16. 16. Kidoaki S, Matsuda T (2008) Microelastic gradient gelatinous gels to induce cellular mechanotaxis. J Biotechnol 133: 225–230.S. KidoakiT. Matsuda2008Microelastic gradient gelatinous gels to induce cellular mechanotaxis.J Biotechnol133225230
  17. 17. Marklein RA, Burdick JA (2010) Spatially controlled hydrogel mechanics to modulate stem cell interactions. Soft Matter 6: 136–143.RA MarkleinJA Burdick2010Spatially controlled hydrogel mechanics to modulate stem cell interactions.Soft Matter6136143
  18. 18. Wong JY, Velasco A, Rajagopalan P, Pham Q (2003) Directed movement of vascular smooth muscle cells on gradient-compliant hydrogels. Langmuir 19: 1908–1913.JY WongA. VelascoP. RajagopalanQ. Pham2003Directed movement of vascular smooth muscle cells on gradient-compliant hydrogels.Langmuir1919081913
  19. 19. Sant S, Hancock MJ, Donnelly JP, Iyer D, Khademhosseini A (2010) Biomimetic gradient hydrogels for tissue engineering. The Canadian Journal of Chemical Engineering 88: 899–911.S. SantMJ HancockJP DonnellyD. IyerA. Khademhosseini2010Biomimetic gradient hydrogels for tissue engineering.The Canadian Journal of Chemical Engineering88899911
  20. 20. Kotlarchyk MA, Shreim SG, Alvarez-Elizondo MB, Estrada LC, Singh R, et al. (2011) Concentration independent modulation of local micromechanics in a fibrin gel. PLoS One 6: e20201.MA KotlarchykSG ShreimMB Alvarez-ElizondoLC EstradaR. Singh2011Concentration independent modulation of local micromechanics in a fibrin gel.PLoS One6e20201
  21. 21. Soofi SS, Last JA, Liliensiek SJ, Nealey PF, Murphy CJ (2009) The elastic modulus of Matrigel (TM) as determined by atomic force microscopy. Journal of Structural Biology 167: 216–219.SS SoofiJA LastSJ LiliensiekPF NealeyCJ Murphy2009The elastic modulus of Matrigel (TM) as determined by atomic force microscopy.Journal of Structural Biology167216219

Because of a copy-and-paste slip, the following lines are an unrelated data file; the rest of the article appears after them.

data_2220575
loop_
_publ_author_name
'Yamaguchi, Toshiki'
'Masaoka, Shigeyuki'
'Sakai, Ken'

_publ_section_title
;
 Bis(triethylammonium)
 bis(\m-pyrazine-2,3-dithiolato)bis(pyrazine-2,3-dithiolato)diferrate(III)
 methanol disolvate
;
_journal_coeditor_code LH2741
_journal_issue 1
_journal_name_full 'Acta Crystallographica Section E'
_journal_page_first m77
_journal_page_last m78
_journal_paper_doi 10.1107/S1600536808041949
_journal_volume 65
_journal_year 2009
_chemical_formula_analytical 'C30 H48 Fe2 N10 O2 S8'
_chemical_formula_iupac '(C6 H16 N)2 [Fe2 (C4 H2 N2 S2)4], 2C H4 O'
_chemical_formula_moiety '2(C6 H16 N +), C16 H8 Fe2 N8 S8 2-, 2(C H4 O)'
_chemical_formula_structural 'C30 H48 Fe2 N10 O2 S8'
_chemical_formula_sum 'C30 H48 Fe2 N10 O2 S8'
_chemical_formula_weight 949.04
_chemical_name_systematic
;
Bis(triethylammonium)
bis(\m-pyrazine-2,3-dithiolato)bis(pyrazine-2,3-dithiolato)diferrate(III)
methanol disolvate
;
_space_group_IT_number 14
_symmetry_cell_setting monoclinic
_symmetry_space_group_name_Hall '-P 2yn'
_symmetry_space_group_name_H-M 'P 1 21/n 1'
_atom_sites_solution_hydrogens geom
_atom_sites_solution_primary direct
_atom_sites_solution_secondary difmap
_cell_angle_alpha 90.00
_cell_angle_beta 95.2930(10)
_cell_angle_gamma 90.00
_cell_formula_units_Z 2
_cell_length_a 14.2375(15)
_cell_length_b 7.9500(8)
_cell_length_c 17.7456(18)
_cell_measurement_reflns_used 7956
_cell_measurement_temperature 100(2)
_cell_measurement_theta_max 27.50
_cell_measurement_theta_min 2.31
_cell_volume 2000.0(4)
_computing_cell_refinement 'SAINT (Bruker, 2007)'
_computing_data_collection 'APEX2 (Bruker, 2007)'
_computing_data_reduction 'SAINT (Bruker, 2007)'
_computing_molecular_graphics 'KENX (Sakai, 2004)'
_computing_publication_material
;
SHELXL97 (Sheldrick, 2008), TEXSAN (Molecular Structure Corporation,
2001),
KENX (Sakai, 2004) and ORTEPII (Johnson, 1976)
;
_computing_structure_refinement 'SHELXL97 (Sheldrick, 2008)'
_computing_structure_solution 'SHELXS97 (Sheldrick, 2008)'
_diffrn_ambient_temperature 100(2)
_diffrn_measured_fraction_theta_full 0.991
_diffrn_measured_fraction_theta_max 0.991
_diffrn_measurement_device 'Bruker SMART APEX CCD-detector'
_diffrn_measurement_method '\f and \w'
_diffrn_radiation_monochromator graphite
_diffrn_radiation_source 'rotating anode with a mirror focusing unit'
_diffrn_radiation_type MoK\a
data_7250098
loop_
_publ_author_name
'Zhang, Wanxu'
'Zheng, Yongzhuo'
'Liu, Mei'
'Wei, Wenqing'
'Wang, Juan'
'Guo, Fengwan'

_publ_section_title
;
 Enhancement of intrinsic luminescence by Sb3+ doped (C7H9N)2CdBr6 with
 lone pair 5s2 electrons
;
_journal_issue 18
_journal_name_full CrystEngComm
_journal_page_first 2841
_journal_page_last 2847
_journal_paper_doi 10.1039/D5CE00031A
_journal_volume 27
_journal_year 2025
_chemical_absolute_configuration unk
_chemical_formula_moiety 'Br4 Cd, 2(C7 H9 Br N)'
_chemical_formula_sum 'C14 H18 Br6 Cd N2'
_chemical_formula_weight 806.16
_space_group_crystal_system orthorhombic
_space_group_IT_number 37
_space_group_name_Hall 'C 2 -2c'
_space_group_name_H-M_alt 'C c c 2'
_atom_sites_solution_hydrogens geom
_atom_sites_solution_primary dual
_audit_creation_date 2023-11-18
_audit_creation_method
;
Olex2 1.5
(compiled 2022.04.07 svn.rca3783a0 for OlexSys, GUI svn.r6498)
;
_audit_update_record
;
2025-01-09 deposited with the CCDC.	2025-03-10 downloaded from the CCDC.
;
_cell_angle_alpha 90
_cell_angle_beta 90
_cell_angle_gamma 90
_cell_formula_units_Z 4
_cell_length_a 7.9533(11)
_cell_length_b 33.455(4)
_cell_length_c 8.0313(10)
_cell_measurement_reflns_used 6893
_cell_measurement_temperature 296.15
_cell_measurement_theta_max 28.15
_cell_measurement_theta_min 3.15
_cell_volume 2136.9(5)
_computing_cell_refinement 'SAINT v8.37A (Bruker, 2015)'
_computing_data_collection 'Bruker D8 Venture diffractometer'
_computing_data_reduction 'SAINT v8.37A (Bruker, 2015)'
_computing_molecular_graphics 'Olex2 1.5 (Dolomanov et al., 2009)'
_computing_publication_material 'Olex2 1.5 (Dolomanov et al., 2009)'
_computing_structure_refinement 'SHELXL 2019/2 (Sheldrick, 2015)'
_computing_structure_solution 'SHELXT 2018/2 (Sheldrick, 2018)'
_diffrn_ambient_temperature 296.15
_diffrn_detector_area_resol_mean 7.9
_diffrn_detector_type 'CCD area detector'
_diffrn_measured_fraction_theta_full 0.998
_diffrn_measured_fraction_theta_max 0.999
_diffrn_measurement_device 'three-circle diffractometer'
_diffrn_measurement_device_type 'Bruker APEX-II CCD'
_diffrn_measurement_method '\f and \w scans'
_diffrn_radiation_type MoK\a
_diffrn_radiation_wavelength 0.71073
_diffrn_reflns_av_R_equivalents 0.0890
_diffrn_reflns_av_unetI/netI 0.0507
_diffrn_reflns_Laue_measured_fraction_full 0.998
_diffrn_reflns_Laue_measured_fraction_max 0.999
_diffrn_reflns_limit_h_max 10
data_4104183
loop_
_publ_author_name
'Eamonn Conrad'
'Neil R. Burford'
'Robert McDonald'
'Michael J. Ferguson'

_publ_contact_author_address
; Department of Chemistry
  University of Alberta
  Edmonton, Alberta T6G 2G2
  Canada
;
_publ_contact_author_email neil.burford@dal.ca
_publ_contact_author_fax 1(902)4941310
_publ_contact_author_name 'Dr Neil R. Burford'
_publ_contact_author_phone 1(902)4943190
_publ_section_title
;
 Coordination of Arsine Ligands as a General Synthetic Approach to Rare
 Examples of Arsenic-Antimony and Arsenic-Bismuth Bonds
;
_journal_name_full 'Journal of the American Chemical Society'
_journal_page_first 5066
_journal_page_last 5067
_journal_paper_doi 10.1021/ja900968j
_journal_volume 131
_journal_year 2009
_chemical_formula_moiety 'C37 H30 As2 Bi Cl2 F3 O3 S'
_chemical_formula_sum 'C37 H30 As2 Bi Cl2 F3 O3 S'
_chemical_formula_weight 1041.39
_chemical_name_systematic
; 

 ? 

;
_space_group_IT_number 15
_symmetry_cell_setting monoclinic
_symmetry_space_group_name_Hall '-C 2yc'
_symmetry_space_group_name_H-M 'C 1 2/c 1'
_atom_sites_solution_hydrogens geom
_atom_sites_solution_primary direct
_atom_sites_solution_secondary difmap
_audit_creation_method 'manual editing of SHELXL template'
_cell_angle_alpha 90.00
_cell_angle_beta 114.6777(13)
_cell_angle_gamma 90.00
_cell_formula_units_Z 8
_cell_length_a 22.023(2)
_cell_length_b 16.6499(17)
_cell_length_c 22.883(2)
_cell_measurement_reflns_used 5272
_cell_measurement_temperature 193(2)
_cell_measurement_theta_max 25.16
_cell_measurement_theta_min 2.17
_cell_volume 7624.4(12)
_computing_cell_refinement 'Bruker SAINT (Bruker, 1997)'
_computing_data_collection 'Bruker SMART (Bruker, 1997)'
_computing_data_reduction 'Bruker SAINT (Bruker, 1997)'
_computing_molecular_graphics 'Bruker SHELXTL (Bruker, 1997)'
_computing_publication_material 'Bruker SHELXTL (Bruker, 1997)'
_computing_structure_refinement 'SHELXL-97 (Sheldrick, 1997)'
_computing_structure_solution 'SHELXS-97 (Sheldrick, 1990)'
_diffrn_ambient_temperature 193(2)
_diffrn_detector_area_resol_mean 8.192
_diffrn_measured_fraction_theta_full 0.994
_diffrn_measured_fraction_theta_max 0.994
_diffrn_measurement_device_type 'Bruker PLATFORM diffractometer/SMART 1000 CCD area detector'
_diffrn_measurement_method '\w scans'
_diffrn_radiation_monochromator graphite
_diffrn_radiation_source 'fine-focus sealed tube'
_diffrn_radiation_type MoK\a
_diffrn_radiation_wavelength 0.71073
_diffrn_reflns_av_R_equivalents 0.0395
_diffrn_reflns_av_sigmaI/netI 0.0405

22. 22. Buxboim A, Rajagopal K, Brown AE, Discher DE (2010) How deeply cells feel: methods for thin gels. J Phys Condens Matter 22: 194116.A. BuxboimK. RajagopalAE BrownDE Discher2010How deeply cells feel: methods for thin gels.J Phys Condens Matter22194116
  23. 23. Ulrich TA, de Juan Pardo EM, Kumar S (2009) The mechanical rigidity of the extracellular matrix regulates the structure, motility, and proliferation of glioma cells. Cancer Res 69: 4167–4174.TA UlrichEM de Juan PardoS. Kumar2009The mechanical rigidity of the extracellular matrix regulates the structure, motility, and proliferation of glioma cells.Cancer Res6941674174
  24. 24. Ulrich TA, Jain A, Tanner K, MacKay JL, Kumar S (2010) Probing cellular mechanobiology in three-dimensional culture with collagen-agarose matrices. Biomaterials 31: 1875–1884.TA UlrichA. JainK. TannerJL MacKayS. Kumar2010Probing cellular mechanobiology in three-dimensional culture with collagen-agarose matrices.Biomaterials3118751884
  25. 25. Bernstein JJ, Laws ER Jr, Levine KV, Wood LR, Tadvalkar G, et al. (1991) C6 glioma-astrocytoma cell and fetal astrocyte migration into artificial basement membrane: a permissive substrate for neural tumors but not fetal astrocytes. Neurosurgery 28: 652–658.JJ BernsteinER Laws JrKV LevineLR WoodG. Tadvalkar1991C6 glioma-astrocytoma cell and fetal astrocyte migration into artificial basement membrane: a permissive substrate for neural tumors but not fetal astrocytes.Neurosurgery28652658
  26. 26. Bernstein JJ, Goldberg WJ, Laws ER Jr (1994) Migration of fresh human malignant astrocytoma cells into hydrated gel wafers in vitro. J Neurooncol 18: 151–161.JJ BernsteinWJ GoldbergER Laws Jr1994Migration of fresh human malignant astrocytoma cells into hydrated gel wafers in vitro.J Neurooncol18151161